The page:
Dhanin Chearavanont, Thailand’s richest man has called on the education department to shorten the number of years students spend in school and university.
Chearavanont made this call at the Forum for World Education in Paris, where he stated that the best university is society, and the classroom cannot instill wisdom, which can only be learned through real-life problems.
The Chairman of Charoen Pokphand Group noted that students should spend fewer years in school and university in this digital era, but spend more time gaining real-life experience.
He believes real job experiences would equip them with the necessary skills needed to keep up the pace with ever-developing global technology.
Chearavanont further noted that he believes students should be able to leave the university and take up a job in the labor market at age 18.
The Thai business tycoon affirmed that:
In my opinion, the number of years students spend in primary school should be cut from six to four years, while no more than two years should be spent at higher levels so students can graduate and start working by the time they are 18.
Dhanin Chearavanont radical approach
Chearavanont slammed Thailand’s current education system, accusing it of still using outdated teaching methods and curriculum, saying it is still producing a workforce that is skilled for the previous era while the world has evolved.
His call for a revolution in the country’s education system was necessitated by his belief that students don’t need to learn facts by notes, as all the information they need is at their fingertips through the internet.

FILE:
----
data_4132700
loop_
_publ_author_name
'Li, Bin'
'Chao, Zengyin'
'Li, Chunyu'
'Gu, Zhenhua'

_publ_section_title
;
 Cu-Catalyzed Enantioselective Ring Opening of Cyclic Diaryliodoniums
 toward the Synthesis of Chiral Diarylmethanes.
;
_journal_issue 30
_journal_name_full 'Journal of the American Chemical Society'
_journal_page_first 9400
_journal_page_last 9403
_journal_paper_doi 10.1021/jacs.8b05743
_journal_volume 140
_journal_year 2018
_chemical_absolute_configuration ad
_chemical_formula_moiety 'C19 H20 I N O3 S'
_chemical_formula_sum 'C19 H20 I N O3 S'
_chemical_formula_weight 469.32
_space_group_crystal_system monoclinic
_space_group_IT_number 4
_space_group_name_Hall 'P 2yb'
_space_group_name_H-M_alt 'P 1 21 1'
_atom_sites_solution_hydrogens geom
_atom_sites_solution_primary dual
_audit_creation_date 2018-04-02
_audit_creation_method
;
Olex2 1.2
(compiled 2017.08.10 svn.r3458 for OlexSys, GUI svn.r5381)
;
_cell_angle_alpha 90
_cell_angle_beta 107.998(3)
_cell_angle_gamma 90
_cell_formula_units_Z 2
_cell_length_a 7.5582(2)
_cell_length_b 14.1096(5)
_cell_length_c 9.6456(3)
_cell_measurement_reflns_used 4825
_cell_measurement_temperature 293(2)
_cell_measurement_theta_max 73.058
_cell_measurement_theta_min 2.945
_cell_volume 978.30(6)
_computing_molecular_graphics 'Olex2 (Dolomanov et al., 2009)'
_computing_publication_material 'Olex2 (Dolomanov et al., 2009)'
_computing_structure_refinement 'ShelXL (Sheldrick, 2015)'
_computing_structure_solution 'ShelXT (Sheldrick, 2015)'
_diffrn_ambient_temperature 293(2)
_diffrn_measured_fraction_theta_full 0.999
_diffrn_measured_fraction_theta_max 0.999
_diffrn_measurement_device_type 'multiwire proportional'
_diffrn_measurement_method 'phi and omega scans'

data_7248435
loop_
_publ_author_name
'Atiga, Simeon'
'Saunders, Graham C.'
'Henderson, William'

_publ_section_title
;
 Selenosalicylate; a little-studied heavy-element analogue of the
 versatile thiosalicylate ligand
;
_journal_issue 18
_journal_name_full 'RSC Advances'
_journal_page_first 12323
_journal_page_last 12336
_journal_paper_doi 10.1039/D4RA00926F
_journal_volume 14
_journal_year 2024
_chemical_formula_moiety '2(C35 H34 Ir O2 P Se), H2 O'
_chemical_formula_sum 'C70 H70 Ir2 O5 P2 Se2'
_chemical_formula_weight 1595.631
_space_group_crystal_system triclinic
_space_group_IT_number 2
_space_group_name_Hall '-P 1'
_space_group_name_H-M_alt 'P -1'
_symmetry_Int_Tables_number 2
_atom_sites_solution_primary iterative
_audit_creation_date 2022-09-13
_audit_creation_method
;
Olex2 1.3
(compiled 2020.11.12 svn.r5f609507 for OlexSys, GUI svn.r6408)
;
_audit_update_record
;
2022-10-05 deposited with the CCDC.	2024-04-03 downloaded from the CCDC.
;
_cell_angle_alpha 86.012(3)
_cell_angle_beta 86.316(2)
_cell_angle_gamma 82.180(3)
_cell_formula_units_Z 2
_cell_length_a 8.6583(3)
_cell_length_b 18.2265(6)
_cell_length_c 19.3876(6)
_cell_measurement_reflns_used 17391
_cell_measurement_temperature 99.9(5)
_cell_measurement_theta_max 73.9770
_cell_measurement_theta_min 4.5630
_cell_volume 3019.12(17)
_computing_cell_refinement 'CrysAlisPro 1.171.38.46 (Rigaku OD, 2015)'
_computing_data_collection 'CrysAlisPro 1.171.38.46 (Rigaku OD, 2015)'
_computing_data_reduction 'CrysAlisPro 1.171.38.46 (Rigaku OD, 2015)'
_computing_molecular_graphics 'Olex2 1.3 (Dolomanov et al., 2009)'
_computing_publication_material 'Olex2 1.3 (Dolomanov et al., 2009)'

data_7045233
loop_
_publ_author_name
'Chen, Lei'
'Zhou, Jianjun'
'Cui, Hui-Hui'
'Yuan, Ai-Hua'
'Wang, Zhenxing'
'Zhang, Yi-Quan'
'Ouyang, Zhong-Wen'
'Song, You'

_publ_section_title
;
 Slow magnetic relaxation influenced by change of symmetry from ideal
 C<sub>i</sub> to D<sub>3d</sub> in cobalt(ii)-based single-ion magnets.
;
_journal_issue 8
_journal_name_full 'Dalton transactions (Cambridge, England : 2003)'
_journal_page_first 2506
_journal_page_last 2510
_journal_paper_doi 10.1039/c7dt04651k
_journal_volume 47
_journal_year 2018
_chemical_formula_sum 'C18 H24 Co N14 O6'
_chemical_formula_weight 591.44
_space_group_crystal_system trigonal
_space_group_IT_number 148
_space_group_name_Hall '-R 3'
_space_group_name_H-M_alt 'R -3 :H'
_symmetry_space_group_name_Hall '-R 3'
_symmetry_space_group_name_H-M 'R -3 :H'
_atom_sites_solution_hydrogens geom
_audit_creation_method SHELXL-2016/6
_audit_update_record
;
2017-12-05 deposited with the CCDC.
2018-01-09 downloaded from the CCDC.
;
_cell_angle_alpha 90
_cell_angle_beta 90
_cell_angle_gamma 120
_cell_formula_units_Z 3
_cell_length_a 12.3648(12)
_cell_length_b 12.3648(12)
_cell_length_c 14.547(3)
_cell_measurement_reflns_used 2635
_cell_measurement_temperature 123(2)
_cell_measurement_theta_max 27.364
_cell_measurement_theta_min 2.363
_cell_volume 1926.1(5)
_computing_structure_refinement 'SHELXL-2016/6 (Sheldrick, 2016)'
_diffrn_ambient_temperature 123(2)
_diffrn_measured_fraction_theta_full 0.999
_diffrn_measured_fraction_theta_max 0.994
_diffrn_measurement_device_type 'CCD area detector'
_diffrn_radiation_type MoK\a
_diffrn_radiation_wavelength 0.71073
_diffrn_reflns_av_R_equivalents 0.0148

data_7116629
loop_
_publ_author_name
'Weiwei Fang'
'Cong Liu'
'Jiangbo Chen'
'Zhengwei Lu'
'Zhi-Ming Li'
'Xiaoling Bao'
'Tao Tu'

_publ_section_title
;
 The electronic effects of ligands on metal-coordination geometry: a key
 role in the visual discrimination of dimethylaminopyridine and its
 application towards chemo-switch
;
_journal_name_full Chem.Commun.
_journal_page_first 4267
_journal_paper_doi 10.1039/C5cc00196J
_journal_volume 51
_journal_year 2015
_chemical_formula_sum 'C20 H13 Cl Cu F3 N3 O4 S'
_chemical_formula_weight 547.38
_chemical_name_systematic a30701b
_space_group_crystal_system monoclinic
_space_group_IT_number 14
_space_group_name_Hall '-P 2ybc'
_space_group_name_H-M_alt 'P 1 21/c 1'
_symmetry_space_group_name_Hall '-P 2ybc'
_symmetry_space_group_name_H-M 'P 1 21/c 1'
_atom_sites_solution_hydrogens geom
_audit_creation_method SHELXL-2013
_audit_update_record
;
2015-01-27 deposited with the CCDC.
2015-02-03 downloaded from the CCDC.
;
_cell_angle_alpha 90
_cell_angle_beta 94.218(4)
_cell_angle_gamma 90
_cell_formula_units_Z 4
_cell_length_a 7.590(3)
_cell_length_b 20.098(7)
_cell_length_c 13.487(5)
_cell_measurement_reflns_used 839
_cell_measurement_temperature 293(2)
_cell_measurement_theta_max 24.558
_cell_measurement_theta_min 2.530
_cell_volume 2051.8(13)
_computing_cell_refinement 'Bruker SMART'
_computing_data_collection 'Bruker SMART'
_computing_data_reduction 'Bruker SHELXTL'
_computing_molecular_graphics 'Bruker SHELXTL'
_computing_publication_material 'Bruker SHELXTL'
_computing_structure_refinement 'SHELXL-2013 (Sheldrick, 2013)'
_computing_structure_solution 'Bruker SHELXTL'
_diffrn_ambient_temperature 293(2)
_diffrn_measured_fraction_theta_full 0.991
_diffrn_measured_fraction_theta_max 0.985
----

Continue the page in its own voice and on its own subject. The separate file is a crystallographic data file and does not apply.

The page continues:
He emphasized that machine learning and artificial intelligence can process information, memorize and calculate faster and far better than humans, so there was no need to continue using the old technique that most schools and universities employes.
Chearavanont questioned the nature of contemporary education mission stressing that it was important educators change their modus operandi. Adding, that schools and universities should make their students ready for the labor market by allowing them to learn from real-world problems and challenges.
The billionaire held that the first step in revamping Thailand’s education sector will be to invest in teachers, who would in turn impact positively in the students teaching them the right skills to meet the demands of the labor market.
Education Minister assurance of change
Nataphol Teepsuwan, Thailand’s Education Minister has announced a move to reform the country’s approach to education to attract more technological advanced firms to Thailand’s Eastern Economic Corridor project.
The Minister revealed that bigger and technological advanced firms would not come in large numbers until Thailand could deliver a highly educated and proficient workforce to meet the requirements.
The just-announced results of the annual Programme of International Student Assessment (PISA) conducted by the Organisation for Economic Co-operation and Development (OECD) and which was recently published have shown Thailand’s poor PISA ratings.
Out of 79 countries, Thailand emerged 66th in reading, 56th in mathematics and 52nd in science.